Happy Birthday to this site! Please help the celebrations by spending 45 seconds or so to open this page and fill in a very quick survey. Just mark as many or as few of the boxes as are appropriate, and the results will be summarised in the last week of March 2015.
The survey arises because this site doesn’t really trust its hit counter and statistics package. The number of visitors that this site attracts fell by about half a few weeks ago. It seems a little unlikely that the number of humans visiting this site has actually fallen hard; every WordPress blog attracts masses of spammers trying to leave comments advertising their products – at a guess, maybe 90% or 95% of the traffic to this site – and almost every blog puts a number of anti-spam measures in place. This site is counting on the (probably fairly small) number of humans visiting not having changed much, but the number of spammers having halved, for whatever reason.
Too much blogging about blogging can make those who don’t blog go “bleurgh” – better write about the topic itself. However, on the birthday itself, it’s probably reasonable to take stock. It’s been far more successful and exciting than even wildest expectations; many thanks go to those who have contributed to the blog, to those who have spent their time, effort and so-o-o-o many resources putting the games of so many types in place for us all to play, and very much to readers like you for taking the time, trouble and interest to read and follow what’s going on. Updating this blog has got much easier over time, simply because the rate of developments is so rapid that there’s so much to talk about – the posts often, more or less, write themselves.
The biggest highlight has been the people; it’s been a thrill to get to know some delightful and singular people through the blog over the past year. It’s really exciting to see all the blogs that have sprung up both in the UK and around the world, and people helping the industry by writing more enthusiastic and insightful reviews than this site ever could. The interviews have been great fun, particularly when they’ve given me the chance to meet amazing people in real life. If there’s been a lowlight, it’s that the site’s busiest day came on the only day with bad news so far.
It’s a thrill that there are so many games out there, but more importantly, it’s a delight how many ideas there are out there and the exciting variety of ways in which people are developing the exit game concept. Last July, a prediction of reaching 20 games by the end of the year seemed a little ambitious; just a few months later, the truth way has way outstripped that. This site cares slightly less about how many games there are out there than it does about how many games can thrive; it would rather see 40-80 games flourish for the long term than a bubble of 100-200 games that oversaturate the market.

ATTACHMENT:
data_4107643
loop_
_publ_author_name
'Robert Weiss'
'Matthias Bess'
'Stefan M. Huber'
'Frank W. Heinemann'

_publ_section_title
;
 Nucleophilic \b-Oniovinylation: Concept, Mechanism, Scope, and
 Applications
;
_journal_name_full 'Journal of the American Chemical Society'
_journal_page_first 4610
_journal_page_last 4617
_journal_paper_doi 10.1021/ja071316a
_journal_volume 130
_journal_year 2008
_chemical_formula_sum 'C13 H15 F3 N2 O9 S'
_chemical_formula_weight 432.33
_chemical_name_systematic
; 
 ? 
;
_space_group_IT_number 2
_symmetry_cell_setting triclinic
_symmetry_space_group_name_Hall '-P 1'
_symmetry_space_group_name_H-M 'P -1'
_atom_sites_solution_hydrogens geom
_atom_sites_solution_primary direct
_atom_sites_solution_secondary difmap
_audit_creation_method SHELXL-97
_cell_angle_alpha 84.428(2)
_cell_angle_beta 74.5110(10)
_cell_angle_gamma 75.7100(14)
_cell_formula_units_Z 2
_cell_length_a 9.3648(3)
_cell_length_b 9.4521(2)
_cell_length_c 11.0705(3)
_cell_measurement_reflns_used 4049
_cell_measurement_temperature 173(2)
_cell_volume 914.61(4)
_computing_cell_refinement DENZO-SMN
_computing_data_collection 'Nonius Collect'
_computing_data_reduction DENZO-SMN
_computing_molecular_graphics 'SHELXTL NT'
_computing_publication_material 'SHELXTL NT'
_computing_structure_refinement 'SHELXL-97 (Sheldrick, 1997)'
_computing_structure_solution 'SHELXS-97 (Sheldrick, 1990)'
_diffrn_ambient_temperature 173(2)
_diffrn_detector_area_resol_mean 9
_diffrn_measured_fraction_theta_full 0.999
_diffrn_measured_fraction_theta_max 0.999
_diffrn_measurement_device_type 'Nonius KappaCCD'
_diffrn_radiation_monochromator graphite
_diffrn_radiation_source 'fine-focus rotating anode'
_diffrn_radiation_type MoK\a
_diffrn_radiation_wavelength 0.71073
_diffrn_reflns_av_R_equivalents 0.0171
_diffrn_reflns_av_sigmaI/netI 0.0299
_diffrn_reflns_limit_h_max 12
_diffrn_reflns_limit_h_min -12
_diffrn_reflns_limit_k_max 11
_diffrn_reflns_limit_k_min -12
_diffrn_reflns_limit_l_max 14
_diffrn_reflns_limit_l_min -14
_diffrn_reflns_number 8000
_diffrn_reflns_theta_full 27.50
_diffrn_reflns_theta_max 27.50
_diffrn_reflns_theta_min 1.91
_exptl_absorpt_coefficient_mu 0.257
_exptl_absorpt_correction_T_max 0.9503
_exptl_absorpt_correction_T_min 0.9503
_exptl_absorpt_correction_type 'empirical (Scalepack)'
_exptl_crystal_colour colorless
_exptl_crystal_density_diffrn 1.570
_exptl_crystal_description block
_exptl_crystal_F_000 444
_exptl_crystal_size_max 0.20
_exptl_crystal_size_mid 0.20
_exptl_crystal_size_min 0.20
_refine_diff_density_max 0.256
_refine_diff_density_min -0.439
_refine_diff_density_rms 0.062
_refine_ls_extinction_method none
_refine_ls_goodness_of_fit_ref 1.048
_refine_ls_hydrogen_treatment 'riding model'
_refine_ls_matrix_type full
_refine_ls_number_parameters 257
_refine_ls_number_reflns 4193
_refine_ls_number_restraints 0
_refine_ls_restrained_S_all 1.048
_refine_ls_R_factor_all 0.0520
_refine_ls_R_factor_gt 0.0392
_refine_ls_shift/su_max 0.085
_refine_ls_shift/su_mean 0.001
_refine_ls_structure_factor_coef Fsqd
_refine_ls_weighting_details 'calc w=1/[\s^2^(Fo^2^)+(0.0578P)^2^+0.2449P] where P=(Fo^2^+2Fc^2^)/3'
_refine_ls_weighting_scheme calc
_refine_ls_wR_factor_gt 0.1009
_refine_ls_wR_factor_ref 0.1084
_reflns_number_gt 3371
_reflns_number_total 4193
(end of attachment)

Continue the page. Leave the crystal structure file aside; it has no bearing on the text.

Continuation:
So to the future. The frequency of posts may well decrease slightly over time; contributions are always welcome. The layout may well change again, as there are some significant ways in which it is sub-optimal, though it may require some outside expertise and additional WordPress-wrangling skills; if you have the knowledge and willingness to assist, please pipe up. (For instance: this layout seems to eat tick-boxes whenever you try to embed a poll in a post, which is why this site has had to use an external polling service. Grrrrr.) The map at Play Exit Games is amazing in the way that it clusters nearby sites together; if anyone can explain, as if to a five-year-old, precisely how to produce a stunning clustering map like that, please get in touch at once.
Future emphases for the year to come include:
1) A change in focus from “helping people to find a game to play” to “helping people to find the right game for them“. With sites from Aberdeen to Plymouth, it’s a reasonably safe assumption, to an acceptable degree of approximation, that people will be able to find a game to play. The fact that so many people will have a choice, and wildly different preferences determining how they would make that choice, is the next step to deal with.
2) Help people find all sorts of different puzzle adventures to play. Perhaps people will want to go to the near-freezing Czech Republic in autumn and be part of a thousand people running around looking for clues; perhaps people will want to pull up a cosy chair in the comfort of their own home and let the puzzles take them to all sorts of different places in their minds. If you like one sort of puzzle adventure, you may well like all sorts of others – but only if you know they exist, and if you know how to get into them.
3) Keep the bureaucracy going. Maybe the statistics that this site collects will turn out to be valuable and useful in the long term; maybe they won’t. If it turns out that they are of use, or if people can find some statistics that would be useful to collect, then stopping keeping track won’t help anybody.
Tomorrow won’t be a Mechanics Monday post, as more exciting site openings push the less time-critical posts into the slightly longer grass. Plenty of time for them to come over the next year… and beyond!